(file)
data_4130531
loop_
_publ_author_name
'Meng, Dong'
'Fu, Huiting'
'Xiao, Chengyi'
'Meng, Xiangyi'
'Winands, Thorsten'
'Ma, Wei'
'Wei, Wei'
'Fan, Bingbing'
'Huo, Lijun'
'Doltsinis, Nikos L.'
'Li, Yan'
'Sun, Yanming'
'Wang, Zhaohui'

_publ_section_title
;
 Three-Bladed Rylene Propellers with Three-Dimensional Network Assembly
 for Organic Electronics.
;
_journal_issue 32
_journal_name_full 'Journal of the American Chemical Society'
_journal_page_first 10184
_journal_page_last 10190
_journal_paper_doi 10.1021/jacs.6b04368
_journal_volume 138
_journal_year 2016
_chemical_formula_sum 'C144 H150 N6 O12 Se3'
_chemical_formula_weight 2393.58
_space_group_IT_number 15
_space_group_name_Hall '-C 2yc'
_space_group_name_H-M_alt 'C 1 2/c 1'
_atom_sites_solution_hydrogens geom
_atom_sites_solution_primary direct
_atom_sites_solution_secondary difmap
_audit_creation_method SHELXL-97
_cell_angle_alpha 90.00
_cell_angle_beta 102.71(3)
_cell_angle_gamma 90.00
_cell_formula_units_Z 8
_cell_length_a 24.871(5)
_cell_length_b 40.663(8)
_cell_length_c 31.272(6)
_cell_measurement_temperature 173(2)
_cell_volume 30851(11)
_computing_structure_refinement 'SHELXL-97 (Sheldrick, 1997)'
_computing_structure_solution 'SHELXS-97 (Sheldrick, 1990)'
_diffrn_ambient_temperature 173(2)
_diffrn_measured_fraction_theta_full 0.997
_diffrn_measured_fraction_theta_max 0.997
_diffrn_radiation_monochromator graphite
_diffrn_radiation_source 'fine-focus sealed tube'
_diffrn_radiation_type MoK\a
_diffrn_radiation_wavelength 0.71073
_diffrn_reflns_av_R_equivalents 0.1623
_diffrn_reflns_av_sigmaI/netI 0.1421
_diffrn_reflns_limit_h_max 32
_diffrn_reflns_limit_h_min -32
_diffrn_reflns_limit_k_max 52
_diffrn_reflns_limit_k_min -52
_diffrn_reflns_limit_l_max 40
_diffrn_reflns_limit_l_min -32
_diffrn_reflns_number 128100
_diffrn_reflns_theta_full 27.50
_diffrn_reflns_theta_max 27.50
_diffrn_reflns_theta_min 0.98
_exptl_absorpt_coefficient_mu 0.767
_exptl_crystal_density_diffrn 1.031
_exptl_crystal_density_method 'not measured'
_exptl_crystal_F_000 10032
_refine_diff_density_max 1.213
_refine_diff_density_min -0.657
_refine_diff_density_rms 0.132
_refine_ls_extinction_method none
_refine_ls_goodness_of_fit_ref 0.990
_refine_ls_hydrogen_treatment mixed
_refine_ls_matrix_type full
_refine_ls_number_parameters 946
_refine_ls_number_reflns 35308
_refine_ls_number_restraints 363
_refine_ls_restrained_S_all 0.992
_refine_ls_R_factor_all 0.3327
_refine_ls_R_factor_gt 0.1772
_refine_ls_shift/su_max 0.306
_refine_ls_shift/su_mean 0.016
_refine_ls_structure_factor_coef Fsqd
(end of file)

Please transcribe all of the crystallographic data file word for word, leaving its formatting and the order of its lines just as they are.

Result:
data_4130531
loop_
_publ_author_name
'Meng, Dong'
'Fu, Huiting'
'Xiao, Chengyi'
'Meng, Xiangyi'
'Winands, Thorsten'
'Ma, Wei'
'Wei, Wei'
'Fan, Bingbing'
'Huo, Lijun'
'Doltsinis, Nikos L.'
'Li, Yan'
'Sun, Yanming'
'Wang, Zhaohui'

_publ_section_title
;
 Three-Bladed Rylene Propellers with Three-Dimensional Network Assembly
 for Organic Electronics.
;
_journal_issue 32
_journal_name_full 'Journal of the American Chemical Society'
_journal_page_first 10184
_journal_page_last 10190
_journal_paper_doi 10.1021/jacs.6b04368
_journal_volume 138
_journal_year 2016
_chemical_formula_sum 'C144 H150 N6 O12 Se3'
_chemical_formula_weight 2393.58
_space_group_IT_number 15
_space_group_name_Hall '-C 2yc'
_space_group_name_H-M_alt 'C 1 2/c 1'
_atom_sites_solution_hydrogens geom
_atom_sites_solution_primary direct
_atom_sites_solution_secondary difmap
_audit_creation_method SHELXL-97
_cell_angle_alpha 90.00
_cell_angle_beta 102.71(3)
_cell_angle_gamma 90.00
_cell_formula_units_Z 8
_cell_length_a 24.871(5)
_cell_length_b 40.663(8)
_cell_length_c 31.272(6)
_cell_measurement_temperature 173(2)
_cell_volume 30851(11)
_computing_structure_refinement 'SHELXL-97 (Sheldrick, 1997)'
_computing_structure_solution 'SHELXS-97 (Sheldrick, 1990)'
_diffrn_ambient_temperature 173(2)
_diffrn_measured_fraction_theta_full 0.997
_diffrn_measured_fraction_theta_max 0.997
_diffrn_radiation_monochromator graphite
_diffrn_radiation_source 'fine-focus sealed tube'
_diffrn_radiation_type MoK\a
_diffrn_radiation_wavelength 0.71073
_diffrn_reflns_av_R_equivalents 0.1623
_diffrn_reflns_av_sigmaI/netI 0.1421
_diffrn_reflns_limit_h_max 32
_diffrn_reflns_limit_h_min -32
_diffrn_reflns_limit_k_max 52
_diffrn_reflns_limit_k_min -52
_diffrn_reflns_limit_l_max 40
_diffrn_reflns_limit_l_min -32
_diffrn_reflns_number 128100
_diffrn_reflns_theta_full 27.50
_diffrn_reflns_theta_max 27.50
_diffrn_reflns_theta_min 0.98
_exptl_absorpt_coefficient_mu 0.767
_exptl_crystal_density_diffrn 1.031
_exptl_crystal_density_method 'not measured'
_exptl_crystal_F_000 10032
_refine_diff_density_max 1.213
_refine_diff_density_min -0.657
_refine_diff_density_rms 0.132
_refine_ls_extinction_method none
_refine_ls_goodness_of_fit_ref 0.990
_refine_ls_hydrogen_treatment mixed
_refine_ls_matrix_type full
_refine_ls_number_parameters 946
_refine_ls_number_reflns 35308
_refine_ls_number_restraints 363
_refine_ls_restrained_S_all 0.992
_refine_ls_R_factor_all 0.3327
_refine_ls_R_factor_gt 0.1772
_refine_ls_shift/su_max 0.306
_refine_ls_shift/su_mean 0.016
_refine_ls_structure_factor_coef Fsqd